Will you miss the Region of Peel?
May 18, 2023 By Anthony Capkun
May 18, 2023 – If passed, the Hazel McCallion Act—introduced today by the Ontario government—would begin the process of dissolving the Regional Municipality of Peel, bringing independence to the municipalities of Mississauga, Brampton, and Caledon.
“The Region of Peel includes some of the largest and fastest-growing municipalities in Canada and is poised for significant growth over the next decade,” said Steve Clark, Minister of Municipal Affairs and Housing. “Our government is supporting this growth by cutting red tape and improving efficiency while maintaining and improving the high level of local services […] residents rightly expect.”
Ensuring continuity and efficiency at the local level to deliver on shared provincial-municipal priorities—particularly the building of 1.5 million new homes by 2031—is part of Ontario’s plan to address the housing supply crisis, says the Ministry of Municipal Affairs and Housing.
“I want to thank the Minister and the Premier for answering our calls for an independent Mississauga,” said Bonnie Crombie, Mayor of Mississauga. “As Ontario’s third-largest city that’s home to 100,000 businesses and the province’s second-largest economy, we’re ready to stand on our own two feet and make our own decisions about the future of our city.”
The municipalities that make up the Region of Peel currently have about 1.5 million residents and are expected to grow to over 2 million by 2041. These municipalities have collectively agreed to housing pledges totalling 246,000 new homes by 2031: 120,000 in Mississauga, 113,000 in Brampton, and 13,000 in Caledon.
The populations of these municipalities according to the 2021 Census of Population (Statistics Canada):
• 717,961 – Mississauga
• 656,480 – Brampton
• 76,581 – Caledon
The province’s plan would help ensure the continuation of “high-quality services for taxpayers while improving the efficiency of local governments” as they prepare for future growth, adds the ministry, which includes “making good on their municipal housing pledges”.
“Our government is working with our municipal partners to provide the tools and autonomy required to deliver on our shared commitments to the people of Ontario, including addressing the housing supply crisis,” added Clark.
The province would establish a transition board of up to five people to facilitate this change in local government and, if needed, oversee the financial affairs of Peel and its lower-tier municipalities “to help ensure prudent financial stewardship until dissolution”.
That transition board would provide recommendations to the province to help Mississauga, Brampton and Caledon prepare to become single-tier municipalities on January 1, 2025, when the proposed changes (if passed) would come into effect.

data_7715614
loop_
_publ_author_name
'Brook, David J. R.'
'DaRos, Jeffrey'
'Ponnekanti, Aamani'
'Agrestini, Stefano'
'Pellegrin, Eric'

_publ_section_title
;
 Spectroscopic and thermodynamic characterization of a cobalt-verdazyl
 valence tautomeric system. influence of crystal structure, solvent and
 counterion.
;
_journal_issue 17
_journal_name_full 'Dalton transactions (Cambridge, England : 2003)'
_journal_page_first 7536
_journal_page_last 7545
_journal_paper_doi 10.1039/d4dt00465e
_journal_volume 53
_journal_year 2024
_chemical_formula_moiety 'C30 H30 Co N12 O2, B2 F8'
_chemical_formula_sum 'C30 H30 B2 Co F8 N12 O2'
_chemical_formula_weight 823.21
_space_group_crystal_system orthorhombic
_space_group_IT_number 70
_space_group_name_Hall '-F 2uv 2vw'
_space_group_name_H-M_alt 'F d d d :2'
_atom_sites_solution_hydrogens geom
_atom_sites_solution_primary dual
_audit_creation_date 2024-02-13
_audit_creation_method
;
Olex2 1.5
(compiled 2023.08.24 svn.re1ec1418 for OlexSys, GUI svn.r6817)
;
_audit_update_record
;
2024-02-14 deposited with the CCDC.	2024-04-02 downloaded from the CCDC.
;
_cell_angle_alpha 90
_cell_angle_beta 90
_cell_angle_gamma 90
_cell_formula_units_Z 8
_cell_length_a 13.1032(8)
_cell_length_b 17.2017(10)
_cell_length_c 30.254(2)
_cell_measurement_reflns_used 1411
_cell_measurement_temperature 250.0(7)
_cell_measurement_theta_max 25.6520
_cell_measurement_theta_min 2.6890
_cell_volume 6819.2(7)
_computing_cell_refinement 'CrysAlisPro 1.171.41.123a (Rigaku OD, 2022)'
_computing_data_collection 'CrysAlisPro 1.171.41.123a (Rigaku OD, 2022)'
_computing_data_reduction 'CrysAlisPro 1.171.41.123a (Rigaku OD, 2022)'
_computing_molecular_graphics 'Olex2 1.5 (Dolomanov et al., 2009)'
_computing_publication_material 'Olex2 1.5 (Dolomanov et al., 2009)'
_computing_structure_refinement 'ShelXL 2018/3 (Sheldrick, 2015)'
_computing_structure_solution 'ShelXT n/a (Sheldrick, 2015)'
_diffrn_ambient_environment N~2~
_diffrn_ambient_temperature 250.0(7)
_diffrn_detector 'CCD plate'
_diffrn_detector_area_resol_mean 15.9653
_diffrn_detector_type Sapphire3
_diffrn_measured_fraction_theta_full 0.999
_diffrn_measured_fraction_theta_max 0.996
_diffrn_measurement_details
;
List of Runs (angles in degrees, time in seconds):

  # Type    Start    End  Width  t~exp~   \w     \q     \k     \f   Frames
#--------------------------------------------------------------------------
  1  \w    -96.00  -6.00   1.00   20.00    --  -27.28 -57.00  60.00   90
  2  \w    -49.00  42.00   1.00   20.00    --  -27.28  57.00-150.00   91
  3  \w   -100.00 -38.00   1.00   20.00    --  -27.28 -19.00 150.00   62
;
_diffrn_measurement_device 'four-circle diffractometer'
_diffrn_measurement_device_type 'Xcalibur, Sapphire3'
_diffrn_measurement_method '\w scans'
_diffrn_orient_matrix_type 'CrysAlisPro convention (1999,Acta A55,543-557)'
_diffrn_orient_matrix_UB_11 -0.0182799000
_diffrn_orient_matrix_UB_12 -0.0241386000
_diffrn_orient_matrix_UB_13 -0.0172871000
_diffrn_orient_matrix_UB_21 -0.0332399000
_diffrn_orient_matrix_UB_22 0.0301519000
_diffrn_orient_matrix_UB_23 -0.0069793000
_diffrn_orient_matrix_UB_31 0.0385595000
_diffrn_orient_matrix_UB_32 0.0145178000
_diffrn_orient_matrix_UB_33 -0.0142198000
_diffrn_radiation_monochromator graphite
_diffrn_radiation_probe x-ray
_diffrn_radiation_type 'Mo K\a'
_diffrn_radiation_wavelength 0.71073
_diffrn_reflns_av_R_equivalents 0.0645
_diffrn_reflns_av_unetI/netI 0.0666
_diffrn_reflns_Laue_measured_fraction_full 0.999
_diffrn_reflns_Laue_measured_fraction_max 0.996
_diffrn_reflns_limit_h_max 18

“We expect to work closely with the transition board to achieve a result that respects the taxpayers of Brampton, allows our city to continue its significant growth, and treats all municipalities within Peel Region equitably,” said Patrick Brown, Mayor of Brampton.
The dissolution process would help ensure “a fair outcome for the three municipalities” that prioritizes:
• the preservation of frontline services and workers
• respect for taxpayers
• government efficiency
The process would respect and support the effective administration of local governance during and after the dissolution while providing these fast-growing municipalities with the tools needed to plan for population growth, including the tools needed to meet their housing pledges.
“As one of the fastest-growing municipalities in the province, Caledon needs partners at the table to ensure we hit our growth targets when it comes to infrastructure and community service,” said Annette Groves, Mayor of Caledon, adding that her town will work with the province “to ensure a fair transition for our town”.
The transition board would help implement the province’s clear expectation that the affected municipalities work together fairly and in a spirit of partnership to ensure value for money and efficient, high-quality services for taxpayers.
Where there are shared assets and services, the dissolution process would help ensure an equitable outcome for all residents that preserves their access to municipal services regardless of location.
The proposed legislation is named after the late Hazel McCallion, who served as Mayor of Mississauga for 36 years.
In the coming weeks, the province will also name regional facilitators to assess the upper-tier municipalities of Durham, Halton, Niagara, Simcoe, Waterloo and York.
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